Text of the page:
SMS or bar-code on smart-phone


In this type of system the customer sends a SMS (Short Message Service) requesting a certain fare type, usually a short letter combination, to a specific phone number. Alternatively different numbers can be allocated to different fare types and no fare specific text is required. The operator maintains a background SMS system, or contracts a third party to offer the service, which automatically issues an electronic ticket to the customer’s Smartphone immediately. These tickets usually have a limited validity, typically 60 to 90 minutes. Generally this service is only available to nationally issued SIM cards and can be used for single or multiple transport services depending on the level of system integration.

Received tickets can take a number of forms including security codes received via SMS, and one dimensional linear barcodes or two dimensional barcodes received via MMS (Multimedia Messaging Service) or GPRS. Validation methods depend on the form of ticket. Security codes require visual inspection, typing into a keypad, or the use of camera based OCR (Optical Character Recognition) software or other text scanning technologies. OCR applications are widely available for download and allow for image based text to be converted into computer readable text format. This type of validation can occur locally within the reader unit or via wireless connection to a remote server. Due to potential signal failure and slower transaction times, wireless connection is less favourable. In some systems the text code contains all relevant information for instant reader validation and continuous wireless connection is not necessary. In local validation of barcode based tickets the image text contains encrypted data which is read by the scanner system to indicate validity.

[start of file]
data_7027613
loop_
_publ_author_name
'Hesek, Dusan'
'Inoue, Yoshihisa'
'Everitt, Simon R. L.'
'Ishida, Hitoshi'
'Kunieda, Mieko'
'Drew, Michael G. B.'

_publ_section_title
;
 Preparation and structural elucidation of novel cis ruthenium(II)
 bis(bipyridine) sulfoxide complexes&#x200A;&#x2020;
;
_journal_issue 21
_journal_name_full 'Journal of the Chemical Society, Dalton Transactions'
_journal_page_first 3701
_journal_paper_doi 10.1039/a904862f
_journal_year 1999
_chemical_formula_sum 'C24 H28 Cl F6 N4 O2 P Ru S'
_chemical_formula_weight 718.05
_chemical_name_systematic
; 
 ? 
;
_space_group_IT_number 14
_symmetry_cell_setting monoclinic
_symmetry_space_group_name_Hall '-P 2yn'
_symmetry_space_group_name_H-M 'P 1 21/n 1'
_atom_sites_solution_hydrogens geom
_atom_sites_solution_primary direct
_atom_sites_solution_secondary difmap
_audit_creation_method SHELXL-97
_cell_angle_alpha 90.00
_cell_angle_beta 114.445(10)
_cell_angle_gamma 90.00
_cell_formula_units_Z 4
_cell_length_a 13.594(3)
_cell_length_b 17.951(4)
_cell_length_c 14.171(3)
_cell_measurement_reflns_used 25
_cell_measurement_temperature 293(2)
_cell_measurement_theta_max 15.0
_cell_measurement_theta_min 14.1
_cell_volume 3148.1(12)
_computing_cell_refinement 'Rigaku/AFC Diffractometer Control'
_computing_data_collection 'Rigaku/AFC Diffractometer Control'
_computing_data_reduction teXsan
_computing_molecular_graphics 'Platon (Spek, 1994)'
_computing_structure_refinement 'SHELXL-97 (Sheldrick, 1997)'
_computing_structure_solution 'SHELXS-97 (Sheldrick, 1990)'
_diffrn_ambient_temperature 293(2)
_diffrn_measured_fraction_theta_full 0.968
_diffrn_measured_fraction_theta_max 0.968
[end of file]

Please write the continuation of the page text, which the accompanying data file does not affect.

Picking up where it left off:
Typical transaction time for automatic local validation is less than 0.5 seconds. Some SMS scanning technologies are multi-purpose and capable of scanning paper tickets also. Whether validation occurs locally or requires continuous wireless connection, information must be transferred to the control centre for accounting purposes and this is usually done via wireless LAN or GPRS. Reader units can be installed in-vehicle, on platforms or at turnstiles. In-vehicle systems can be stand alone with embedded wireless capability, or they can be integrated with the on-board computer which allows access to in-vehicle wireless LAN or other radio systems for data transfer.

In addition to their use for ticketing, barcodes can also be used to provide passenger information to smartphone users. This refers to the use of 2D barcodes which can be read using downloadable smartphone software applications which are widely available. Once installed, the phone is capable of reading 2D barcodes at various locations, for example a 2D barcode on a bus stop which provide service schedule information.


  • Fare collection
  • Traveller Information

Benefits and cautions

SMS based systems provide a cheap method of fare collection which is very convenient for passengers, reduces the need for ticket machine infrastructure, reduces cash handling expenses and disposable ticket use. It is potentially a very cheap option given the lack of physical infrastructure required, but because it will almost always be implemented as a complementary measure, this may not be such a major factor. These systems can be expensive to set up in their own right and revenue division with third party operators and mobile network providers can become an issue in terms of the cost effectiveness of such a scheme. SMS type ticket systems are the cheapest to implement and are able to provide secure local validation, as such, this method may be the most efficient.

Relevant Case Studies

Not observed in the Case Studies

Relevant examples in Prague, Czech Republic; Gothenberg and Stockholm, Sweden; Japanese cities